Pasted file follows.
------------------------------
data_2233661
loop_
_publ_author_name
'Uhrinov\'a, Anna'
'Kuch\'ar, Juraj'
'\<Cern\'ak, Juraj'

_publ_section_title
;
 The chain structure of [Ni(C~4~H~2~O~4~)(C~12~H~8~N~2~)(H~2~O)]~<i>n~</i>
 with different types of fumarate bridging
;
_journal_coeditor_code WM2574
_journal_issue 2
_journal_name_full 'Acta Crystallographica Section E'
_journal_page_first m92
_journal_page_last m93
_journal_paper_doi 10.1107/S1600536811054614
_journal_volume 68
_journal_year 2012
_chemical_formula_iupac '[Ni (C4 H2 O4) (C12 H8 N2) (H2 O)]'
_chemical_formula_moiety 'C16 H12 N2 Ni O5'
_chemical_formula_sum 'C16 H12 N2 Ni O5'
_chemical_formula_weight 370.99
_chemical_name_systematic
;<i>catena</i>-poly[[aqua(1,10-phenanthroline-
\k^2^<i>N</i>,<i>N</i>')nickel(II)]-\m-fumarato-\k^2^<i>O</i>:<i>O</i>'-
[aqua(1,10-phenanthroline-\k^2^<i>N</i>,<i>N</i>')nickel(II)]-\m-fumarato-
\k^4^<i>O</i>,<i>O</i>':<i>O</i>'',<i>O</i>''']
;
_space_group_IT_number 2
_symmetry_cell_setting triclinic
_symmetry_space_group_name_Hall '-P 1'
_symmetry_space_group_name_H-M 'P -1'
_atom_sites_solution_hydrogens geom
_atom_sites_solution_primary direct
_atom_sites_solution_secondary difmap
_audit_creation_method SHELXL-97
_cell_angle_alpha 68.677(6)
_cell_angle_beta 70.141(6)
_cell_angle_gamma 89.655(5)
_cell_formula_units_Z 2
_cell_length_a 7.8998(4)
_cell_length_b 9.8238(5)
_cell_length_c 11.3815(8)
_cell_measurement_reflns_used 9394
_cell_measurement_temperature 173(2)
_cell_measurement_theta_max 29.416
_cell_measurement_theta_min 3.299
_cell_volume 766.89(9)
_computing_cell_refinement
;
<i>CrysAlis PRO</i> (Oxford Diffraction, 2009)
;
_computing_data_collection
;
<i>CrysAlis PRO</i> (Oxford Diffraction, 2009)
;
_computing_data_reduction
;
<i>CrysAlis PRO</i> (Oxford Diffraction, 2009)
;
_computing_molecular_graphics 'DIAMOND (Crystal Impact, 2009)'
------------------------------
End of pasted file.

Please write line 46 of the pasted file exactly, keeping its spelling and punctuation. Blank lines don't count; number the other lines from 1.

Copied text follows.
_cell_measurement_temperature 173(2)